Other Literary Forms
Ugo Foscolo is best known for his Ultime lettere di Jacopo Ortis (1802; Last Letters of Jacopo Ortis, 1970), an epistolary novel written after the Treaty of Campoformio (October 17, 1797), in which Napoleon Bonaparte ceded Venice to the Austrians. Napoleon’s action shocked Foscolo, who had previously written an ode entitled “A Bonaparte liberatore” (“To the Liberator Bonaparte”). In this autobiographical novel written in the form of letters from the student Jacopo Ortis to his friend Lorenzo Alderani, eroticism and politics (of a strong anti-Gallic strain) are merged. In the same year, Foscolo wrote a tragedy, Tieste (1797), in the style of Vittorio Alfieri, the success of which owed much to its revolutionary democratic spirit.
Between 1804 and 1805, while in France, Foscolo began work on an Italian translation of Laurence Sterne’s A Sentimental Journey (1768). This translation was finished in 1813 in Pisa and was published concurrently with an autobiographical work, Notizie intorno a Didimo Chierico (1813; news about Didimo Chierico). On January 22, 1809, in support of his nomination for a professorship at Pavia University, Foscolo published an important work titled Dell’origine e dell’ufficio della letteratura (about the origin and function of literature), in which he promotes a sociohistorical approach to literature.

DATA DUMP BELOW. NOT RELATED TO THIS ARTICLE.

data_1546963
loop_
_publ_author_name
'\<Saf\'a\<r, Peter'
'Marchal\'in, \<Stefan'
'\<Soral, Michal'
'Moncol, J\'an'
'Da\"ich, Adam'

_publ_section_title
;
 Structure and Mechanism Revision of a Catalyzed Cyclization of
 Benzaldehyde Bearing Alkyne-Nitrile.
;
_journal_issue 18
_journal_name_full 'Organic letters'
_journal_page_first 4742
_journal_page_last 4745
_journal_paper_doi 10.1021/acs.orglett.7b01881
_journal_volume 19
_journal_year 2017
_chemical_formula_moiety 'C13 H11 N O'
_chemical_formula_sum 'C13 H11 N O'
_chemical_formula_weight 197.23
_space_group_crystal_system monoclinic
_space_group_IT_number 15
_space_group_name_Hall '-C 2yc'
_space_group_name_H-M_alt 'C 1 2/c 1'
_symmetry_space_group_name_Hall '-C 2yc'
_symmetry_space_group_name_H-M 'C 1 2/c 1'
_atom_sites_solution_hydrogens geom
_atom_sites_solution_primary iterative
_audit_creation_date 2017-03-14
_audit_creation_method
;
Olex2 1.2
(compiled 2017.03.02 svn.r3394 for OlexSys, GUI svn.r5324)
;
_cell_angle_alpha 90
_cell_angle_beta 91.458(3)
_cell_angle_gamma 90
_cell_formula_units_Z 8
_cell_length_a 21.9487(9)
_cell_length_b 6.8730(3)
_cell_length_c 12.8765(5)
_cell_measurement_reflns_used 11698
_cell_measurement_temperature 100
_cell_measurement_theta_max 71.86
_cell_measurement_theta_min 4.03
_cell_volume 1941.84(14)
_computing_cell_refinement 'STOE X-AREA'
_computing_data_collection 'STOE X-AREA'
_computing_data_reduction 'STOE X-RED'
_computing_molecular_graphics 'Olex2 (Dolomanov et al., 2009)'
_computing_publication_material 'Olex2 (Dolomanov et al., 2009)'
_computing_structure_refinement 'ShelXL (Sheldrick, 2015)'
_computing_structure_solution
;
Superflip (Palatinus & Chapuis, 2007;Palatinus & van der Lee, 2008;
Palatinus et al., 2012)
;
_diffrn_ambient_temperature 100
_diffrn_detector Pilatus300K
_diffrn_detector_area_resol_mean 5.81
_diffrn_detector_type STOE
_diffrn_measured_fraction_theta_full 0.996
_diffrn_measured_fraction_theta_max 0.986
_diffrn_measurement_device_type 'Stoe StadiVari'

Among Foscolo’s most important nonlyric works are the tragedies Aiace (pr. 1811) and Ricciarda (pr. 1813). Aiace was not successful at its premiere but today is considered one of Foscolo’s best works. Foscolo’s Epistolario (1949-1970; letters) is outstanding, from both a literary and a political standpoint, and is characterized by sincerity even in the most intimate matters. In Switzerland, Foscolo published his speeches under the title Della servitu d’Italia (1823; on the servitude of Italy), a work which shows Foscolo’s pessimism concerning the then-fermenting Risorgimento, the movement for the unification of Italy.
From 1816 until his death in 1827, Foscolo lived in England and dedicated himself to producing scholarly, critical works such as Saggi sul Petrarca (1821; Essays on Petrarch, 1823) and Discorso sul testo e su le opinioni diverse prevalenti intorno alla storia e alla emendazione critica della “Commedia” di Dante (1825). Through these works, Foscolo helped to initiate in Italy a modern critical awareness of the psychological and sociohistorical background of literature.